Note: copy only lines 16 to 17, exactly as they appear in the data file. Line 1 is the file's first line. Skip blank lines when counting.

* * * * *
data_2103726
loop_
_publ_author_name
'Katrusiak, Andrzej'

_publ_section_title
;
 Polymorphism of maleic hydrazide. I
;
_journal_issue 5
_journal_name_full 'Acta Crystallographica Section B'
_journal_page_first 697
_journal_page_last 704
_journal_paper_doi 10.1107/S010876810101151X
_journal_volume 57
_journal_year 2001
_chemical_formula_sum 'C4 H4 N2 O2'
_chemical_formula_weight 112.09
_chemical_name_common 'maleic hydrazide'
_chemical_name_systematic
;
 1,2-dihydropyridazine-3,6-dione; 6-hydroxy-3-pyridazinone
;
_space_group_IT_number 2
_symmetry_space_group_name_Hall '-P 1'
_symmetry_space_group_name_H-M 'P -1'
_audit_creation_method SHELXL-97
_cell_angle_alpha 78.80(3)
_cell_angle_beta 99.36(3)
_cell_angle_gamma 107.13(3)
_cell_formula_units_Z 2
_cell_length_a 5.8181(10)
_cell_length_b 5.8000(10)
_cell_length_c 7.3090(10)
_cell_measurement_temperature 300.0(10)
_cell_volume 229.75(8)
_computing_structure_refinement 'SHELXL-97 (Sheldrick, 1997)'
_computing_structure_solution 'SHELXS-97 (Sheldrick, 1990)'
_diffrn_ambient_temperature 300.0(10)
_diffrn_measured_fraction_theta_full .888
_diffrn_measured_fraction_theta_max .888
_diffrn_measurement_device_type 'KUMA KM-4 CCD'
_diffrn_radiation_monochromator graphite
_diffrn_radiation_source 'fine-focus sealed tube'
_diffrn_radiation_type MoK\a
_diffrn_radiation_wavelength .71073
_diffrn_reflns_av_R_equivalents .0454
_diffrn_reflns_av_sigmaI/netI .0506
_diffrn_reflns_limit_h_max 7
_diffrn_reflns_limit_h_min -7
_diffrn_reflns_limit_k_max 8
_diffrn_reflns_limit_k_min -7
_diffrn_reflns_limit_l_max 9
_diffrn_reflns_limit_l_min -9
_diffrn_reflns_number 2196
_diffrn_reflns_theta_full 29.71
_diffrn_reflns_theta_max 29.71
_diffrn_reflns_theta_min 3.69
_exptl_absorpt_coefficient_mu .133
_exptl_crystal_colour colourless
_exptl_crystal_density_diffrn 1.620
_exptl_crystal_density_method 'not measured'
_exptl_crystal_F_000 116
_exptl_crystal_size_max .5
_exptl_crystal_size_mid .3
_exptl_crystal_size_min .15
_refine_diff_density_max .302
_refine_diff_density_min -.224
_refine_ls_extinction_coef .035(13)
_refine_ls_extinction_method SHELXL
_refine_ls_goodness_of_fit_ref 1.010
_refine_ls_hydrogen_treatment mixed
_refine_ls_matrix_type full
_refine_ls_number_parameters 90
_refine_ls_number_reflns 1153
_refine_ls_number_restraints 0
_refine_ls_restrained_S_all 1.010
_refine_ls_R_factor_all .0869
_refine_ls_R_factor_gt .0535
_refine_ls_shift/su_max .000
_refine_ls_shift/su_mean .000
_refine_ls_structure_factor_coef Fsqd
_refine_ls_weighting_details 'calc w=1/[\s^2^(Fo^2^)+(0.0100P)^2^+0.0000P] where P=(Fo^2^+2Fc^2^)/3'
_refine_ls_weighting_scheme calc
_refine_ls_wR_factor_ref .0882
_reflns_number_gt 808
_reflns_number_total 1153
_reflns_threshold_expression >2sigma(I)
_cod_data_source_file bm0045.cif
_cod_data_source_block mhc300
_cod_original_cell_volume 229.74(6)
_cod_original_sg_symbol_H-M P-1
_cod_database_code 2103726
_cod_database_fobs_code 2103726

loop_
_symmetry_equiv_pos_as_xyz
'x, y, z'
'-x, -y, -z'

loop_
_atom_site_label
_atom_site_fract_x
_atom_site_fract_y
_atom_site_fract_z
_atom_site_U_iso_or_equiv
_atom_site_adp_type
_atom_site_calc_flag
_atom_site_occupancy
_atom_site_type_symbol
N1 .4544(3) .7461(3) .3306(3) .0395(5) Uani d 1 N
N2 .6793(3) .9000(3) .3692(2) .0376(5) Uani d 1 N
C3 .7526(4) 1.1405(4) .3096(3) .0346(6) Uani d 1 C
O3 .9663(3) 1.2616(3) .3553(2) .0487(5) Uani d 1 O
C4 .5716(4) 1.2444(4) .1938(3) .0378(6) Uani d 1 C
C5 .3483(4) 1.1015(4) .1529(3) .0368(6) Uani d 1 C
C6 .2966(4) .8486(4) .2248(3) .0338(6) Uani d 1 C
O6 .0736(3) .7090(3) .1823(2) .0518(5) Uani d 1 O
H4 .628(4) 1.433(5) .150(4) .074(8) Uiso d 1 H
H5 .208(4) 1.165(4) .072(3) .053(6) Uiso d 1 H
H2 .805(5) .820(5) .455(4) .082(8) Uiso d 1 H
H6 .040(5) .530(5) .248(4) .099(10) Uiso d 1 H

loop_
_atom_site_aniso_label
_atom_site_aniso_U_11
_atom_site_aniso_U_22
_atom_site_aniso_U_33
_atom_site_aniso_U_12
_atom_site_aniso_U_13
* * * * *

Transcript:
_chemical_formula_sum 'C4 H4 N2 O2'
_chemical_formula_weight 112.09